Due Date (Review)

DUE DATE (11/5/10; Comedy)
Robert Downey Jr., Zach Galifianakis
SCR: Alan R. Cohen, Alan Freedland, Adam Sztykiel, Todd Phillips
DIR: Todd Phillips
MPAA: R for language, drug use and sexual content.
1 hour 35 mins
BOX: $100,539,043

Downey is trying to get back to his wife, who is about to give birth. An early act contrivance forces him onto the “no fly list” and he’s forced to travel by car with Galifianakis, once again playing a guy a few sandwiches short of a picnic.

This is one of those road movies where two people forced to be around each other are supposed to grow souls and learn about something greater than themselves.

Except that it doesn’t work. Phillips tries to have it both ways by making Downey a complete ass with barely any redeeming qualities. To say Galifianakis barely functions as a human being is kind. He barely functions as a plot device. You wonder how this guy manages to tie his shoes every day.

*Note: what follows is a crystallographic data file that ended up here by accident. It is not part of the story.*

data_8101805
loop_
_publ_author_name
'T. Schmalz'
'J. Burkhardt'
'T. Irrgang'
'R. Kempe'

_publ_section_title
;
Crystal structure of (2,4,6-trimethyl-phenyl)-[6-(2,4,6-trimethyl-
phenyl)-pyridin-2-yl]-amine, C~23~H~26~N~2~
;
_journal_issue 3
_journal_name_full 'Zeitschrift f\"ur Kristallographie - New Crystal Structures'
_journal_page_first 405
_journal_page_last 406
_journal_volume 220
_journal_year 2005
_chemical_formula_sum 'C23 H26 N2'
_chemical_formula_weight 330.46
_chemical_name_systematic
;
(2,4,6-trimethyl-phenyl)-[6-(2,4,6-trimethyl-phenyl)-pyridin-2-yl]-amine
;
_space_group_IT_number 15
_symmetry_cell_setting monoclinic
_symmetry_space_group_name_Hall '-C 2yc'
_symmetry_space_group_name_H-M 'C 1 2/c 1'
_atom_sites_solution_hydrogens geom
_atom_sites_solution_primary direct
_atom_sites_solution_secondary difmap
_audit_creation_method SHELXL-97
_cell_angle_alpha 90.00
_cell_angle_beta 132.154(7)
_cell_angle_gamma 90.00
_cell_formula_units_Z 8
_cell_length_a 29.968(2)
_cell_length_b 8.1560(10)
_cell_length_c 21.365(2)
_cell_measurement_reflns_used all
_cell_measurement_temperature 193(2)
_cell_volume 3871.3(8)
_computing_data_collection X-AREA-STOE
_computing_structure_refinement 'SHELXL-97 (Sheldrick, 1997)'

It’s very mean-spirited, and occasionally funny. The problem is that it doesn’t commit to being totally effed-up, always seeming to pull back at the last moment; lest anyone walk away thinking the movie is unlikable.

It also kept reminding me about other movies that have done this better, namely – Planes Trains and Automobiles (1988) and Midnight Run (1987). (Warner Bros.)

— DENNIS WILLIS

Author: Dennis Willis

Dennis Willis is an award-winning producer, TV host, producer, director, editor (he preferred Avid until a torrid affair with Adobe Premiere, and the rest is history), author and film critic (print and radio). Dennis produced and hosted the TV programs Reel Life, FilmTrip, Soundwaves (1983-2008) and produces the annual Soundwaves Xmas program. He is currently the film critic on KGO Radio in San Francisco, and a member of both the San Francisco Film Critics Circle and the Broadcast Film Critics Association.

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